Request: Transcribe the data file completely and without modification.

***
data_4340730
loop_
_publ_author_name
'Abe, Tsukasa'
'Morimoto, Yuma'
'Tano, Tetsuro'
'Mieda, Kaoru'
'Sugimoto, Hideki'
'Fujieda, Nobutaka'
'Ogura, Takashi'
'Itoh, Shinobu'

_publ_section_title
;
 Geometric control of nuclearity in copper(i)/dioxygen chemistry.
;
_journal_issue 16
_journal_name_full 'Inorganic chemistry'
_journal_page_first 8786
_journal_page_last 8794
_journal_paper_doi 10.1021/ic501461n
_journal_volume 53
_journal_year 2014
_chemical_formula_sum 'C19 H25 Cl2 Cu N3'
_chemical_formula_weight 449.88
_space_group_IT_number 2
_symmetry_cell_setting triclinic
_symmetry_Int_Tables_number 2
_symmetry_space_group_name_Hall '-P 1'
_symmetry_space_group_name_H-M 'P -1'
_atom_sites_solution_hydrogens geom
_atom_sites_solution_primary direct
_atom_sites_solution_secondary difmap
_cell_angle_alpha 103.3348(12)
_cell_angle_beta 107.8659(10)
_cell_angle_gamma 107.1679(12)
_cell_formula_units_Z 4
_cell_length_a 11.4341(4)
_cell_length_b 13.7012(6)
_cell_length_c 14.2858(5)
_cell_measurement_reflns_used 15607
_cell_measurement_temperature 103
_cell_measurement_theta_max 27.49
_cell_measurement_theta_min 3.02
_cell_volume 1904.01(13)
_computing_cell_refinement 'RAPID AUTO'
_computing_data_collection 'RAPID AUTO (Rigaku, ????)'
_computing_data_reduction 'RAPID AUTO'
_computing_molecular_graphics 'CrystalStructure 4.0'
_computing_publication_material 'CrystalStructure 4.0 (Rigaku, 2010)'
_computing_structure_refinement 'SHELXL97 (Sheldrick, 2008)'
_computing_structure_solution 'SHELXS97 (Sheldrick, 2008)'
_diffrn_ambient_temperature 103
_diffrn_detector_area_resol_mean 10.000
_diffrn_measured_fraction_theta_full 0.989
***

data_4340730
loop_
_publ_author_name
'Abe, Tsukasa'
'Morimoto, Yuma'
'Tano, Tetsuro'
'Mieda, Kaoru'
'Sugimoto, Hideki'
'Fujieda, Nobutaka'
'Ogura, Takashi'
'Itoh, Shinobu'

_publ_section_title
;
 Geometric control of nuclearity in copper(i)/dioxygen chemistry.
;
_journal_issue 16
_journal_name_full 'Inorganic chemistry'
_journal_page_first 8786
_journal_page_last 8794
_journal_paper_doi 10.1021/ic501461n
_journal_volume 53
_journal_year 2014
_chemical_formula_sum 'C19 H25 Cl2 Cu N3'
_chemical_formula_weight 449.88
_space_group_IT_number 2
_symmetry_cell_setting triclinic
_symmetry_Int_Tables_number 2
_symmetry_space_group_name_Hall '-P 1'
_symmetry_space_group_name_H-M 'P -1'
_atom_sites_solution_hydrogens geom
_atom_sites_solution_primary direct
_atom_sites_solution_secondary difmap
_cell_angle_alpha 103.3348(12)
_cell_angle_beta 107.8659(10)
_cell_angle_gamma 107.1679(12)
_cell_formula_units_Z 4
_cell_length_a 11.4341(4)
_cell_length_b 13.7012(6)
_cell_length_c 14.2858(5)
_cell_measurement_reflns_used 15607
_cell_measurement_temperature 103
_cell_measurement_theta_max 27.49
_cell_measurement_theta_min 3.02
_cell_volume 1904.01(13)
_computing_cell_refinement 'RAPID AUTO'
_computing_data_collection 'RAPID AUTO (Rigaku, ????)'
_computing_data_reduction 'RAPID AUTO'
_computing_molecular_graphics 'CrystalStructure 4.0'
_computing_publication_material 'CrystalStructure 4.0 (Rigaku, 2010)'
_computing_structure_refinement 'SHELXL97 (Sheldrick, 2008)'
_computing_structure_solution 'SHELXS97 (Sheldrick, 2008)'
_diffrn_ambient_temperature 103
_diffrn_detector_area_resol_mean 10.000
_diffrn_measured_fraction_theta_full 0.989